Frequency Response Plotter 1.12a( Cliquez ici Pour l'aide en Français. )
DownloadFreqRespPlot112a.zip (version 1.12a, April 5, 2003)
InstallationExtract zip content to a temporary folder and launch 'Setup'. To uninstall this tool, go to the windows control panel and click 'Add/Remove Programs'. WARNING: It seems that this tools doesn't work with Windows 98, but work well on Windows Me, 2000 and XP.
What is it ?
This tool was written to automatically draw static response time of an audio system, thus avoiding the lazy use of a spécial CD and drawing by hand the results of the SPL meter to a paper.
My main objective was to correctly setup my subwoffer, but you may find this tool usefull for someting else.
This tool is a freeware and provided 'as is' with no warranty of any kind !
LimitationsThis tool is tributary of the sound card, microphone, etc quality, which is poor in general.
Don't expect perfect measures, especially above 10kHz. But this tool gives a good idea of the response of your bass system, great, that's the purpose of it :-)
Start the Frequency Response Plotter, you'll see this window:
Select the Start and Stop frequencies from 10Hz to 24kHz (default is 20Hz-20kHz), and click on 'Start'. The program will proceed to a quick white noise calibration, if it fails, raise the volume or the record level and check your connections. Wait a bit, each point takes 1sec to acquire.
You'll see a portion of the 'input waveform' as recorded:
And the FFT (Fast Fourier Transform) of the signal.
Below is the frequency response curve, frequencies are displayed in Log format (Bode plot).
When acquiring with a SPL-meter, ensure the spl meter is not at the maximum level (above +6db), if this occurs, press 'Stop', choose a higher range on the SPL (+10dB), click on 'Clear' and 'Recalibrate' and then Trace again.
If you detect a something strange at certain frequencies (bump, hole, strange waveform, ...), you may show the FFT for that specific frequency: Select single shot mode, move the slider or fill the Single Shot mode frequency and click on 'Start', example of a 1kHz FFT:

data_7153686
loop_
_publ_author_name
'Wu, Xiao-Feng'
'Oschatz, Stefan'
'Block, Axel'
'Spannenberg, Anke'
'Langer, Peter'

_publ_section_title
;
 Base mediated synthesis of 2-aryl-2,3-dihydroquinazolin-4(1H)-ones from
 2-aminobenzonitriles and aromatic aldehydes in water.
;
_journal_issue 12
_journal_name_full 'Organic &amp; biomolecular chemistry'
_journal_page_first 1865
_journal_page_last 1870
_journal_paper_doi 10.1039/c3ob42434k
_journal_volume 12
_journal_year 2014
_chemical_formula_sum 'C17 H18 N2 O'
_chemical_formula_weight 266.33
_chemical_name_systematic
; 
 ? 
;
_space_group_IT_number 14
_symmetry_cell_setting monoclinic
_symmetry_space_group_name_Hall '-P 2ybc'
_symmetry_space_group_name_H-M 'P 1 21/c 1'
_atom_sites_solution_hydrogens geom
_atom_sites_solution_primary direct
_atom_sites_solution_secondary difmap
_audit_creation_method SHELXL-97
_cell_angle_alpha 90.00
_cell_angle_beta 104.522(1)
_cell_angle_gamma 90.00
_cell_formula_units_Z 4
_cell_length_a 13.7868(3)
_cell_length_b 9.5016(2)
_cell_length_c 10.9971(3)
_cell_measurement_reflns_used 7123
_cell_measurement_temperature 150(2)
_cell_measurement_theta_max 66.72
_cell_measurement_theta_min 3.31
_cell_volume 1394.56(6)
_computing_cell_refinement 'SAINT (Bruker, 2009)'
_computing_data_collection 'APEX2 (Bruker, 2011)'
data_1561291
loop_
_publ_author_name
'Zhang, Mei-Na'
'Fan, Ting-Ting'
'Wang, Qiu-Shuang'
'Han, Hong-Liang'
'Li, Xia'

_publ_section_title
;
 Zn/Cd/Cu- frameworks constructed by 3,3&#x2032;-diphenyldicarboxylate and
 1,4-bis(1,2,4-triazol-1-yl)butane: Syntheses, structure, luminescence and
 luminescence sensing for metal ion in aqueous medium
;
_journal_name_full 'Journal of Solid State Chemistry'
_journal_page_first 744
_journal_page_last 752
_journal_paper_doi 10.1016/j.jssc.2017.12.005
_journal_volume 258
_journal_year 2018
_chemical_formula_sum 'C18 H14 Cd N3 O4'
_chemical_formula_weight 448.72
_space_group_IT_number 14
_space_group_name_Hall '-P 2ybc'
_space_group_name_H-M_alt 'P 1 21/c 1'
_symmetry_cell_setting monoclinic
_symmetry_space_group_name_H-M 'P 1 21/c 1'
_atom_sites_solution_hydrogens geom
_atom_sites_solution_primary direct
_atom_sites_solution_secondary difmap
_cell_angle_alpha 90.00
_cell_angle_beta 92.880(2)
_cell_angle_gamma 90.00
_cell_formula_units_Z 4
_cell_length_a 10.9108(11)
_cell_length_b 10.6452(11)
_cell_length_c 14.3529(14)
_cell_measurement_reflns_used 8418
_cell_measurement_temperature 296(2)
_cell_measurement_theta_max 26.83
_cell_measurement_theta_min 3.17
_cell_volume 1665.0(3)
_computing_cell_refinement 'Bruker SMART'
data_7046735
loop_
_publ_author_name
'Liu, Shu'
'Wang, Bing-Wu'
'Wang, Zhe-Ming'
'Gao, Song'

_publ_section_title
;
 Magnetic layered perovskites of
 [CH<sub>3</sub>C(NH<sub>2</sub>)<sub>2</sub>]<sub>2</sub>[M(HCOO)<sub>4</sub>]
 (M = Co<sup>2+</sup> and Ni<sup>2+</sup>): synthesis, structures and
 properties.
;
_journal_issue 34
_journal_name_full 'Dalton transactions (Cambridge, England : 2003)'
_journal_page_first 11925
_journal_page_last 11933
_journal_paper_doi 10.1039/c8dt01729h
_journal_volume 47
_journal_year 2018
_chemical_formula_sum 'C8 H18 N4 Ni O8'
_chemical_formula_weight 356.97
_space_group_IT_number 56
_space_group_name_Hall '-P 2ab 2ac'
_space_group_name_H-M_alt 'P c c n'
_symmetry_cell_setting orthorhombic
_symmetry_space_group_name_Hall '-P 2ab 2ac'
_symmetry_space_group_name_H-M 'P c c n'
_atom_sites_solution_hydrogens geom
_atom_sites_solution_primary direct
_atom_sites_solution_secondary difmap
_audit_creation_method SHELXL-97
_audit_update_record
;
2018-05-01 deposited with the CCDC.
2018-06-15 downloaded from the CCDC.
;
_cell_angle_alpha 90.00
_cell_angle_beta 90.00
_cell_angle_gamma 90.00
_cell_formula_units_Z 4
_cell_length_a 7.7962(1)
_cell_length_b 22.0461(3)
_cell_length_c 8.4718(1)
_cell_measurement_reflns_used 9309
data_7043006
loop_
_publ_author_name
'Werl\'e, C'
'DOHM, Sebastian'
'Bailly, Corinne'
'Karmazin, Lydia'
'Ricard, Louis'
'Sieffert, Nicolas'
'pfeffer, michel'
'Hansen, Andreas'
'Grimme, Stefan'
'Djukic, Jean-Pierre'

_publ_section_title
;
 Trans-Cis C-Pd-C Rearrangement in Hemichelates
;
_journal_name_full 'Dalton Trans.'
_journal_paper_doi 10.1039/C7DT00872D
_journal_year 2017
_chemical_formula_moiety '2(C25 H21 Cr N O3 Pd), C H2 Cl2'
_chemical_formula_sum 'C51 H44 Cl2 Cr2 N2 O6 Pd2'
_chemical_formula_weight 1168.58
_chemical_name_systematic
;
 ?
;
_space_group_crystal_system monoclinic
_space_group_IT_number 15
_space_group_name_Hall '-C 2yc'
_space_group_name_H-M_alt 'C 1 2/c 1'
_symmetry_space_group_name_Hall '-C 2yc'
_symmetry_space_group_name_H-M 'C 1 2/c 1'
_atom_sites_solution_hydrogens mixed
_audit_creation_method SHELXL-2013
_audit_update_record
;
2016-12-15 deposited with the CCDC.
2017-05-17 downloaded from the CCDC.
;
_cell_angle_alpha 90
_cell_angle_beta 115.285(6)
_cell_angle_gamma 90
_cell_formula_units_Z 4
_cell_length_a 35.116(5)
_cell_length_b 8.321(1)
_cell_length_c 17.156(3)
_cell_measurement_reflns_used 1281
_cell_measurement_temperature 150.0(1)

Sound Card Calibration
As you know, the intrinsic response curve of the sound card is never perfectly flat, because of bass/treble level and input/output capacitors. Calibrating the sound card is mandatory to make accurate measures.
To build calibration file, use a loop cable and connect the output to the card input. If you're using a Mic, beware that Mic entry is a very low signal input, so lower output volume to avoid saturation.
Of course disable any fancy feature like 3D enhancing, EAX Fx and so on, and set bass and treble to default values (cursors in the middle of the sliders). Of course each time you change bass/treble level, you have to rebuild the calibration file.
Before building sound card calibration file, uncheck any other correction (No user file and no SPL correction). Set start frequency to 10Hz, stop to 24000 and step 1.1 or less for a precise correction file. Hide FFT window to speedup a bit. The sound card response curve will look like this:
After the response curve is finished, click 'Save' and name the file 'SoundCard.txt' in the FreqResPlot directory. That’s it, now further measures will be corrected by checking 'Correct Sound Card'.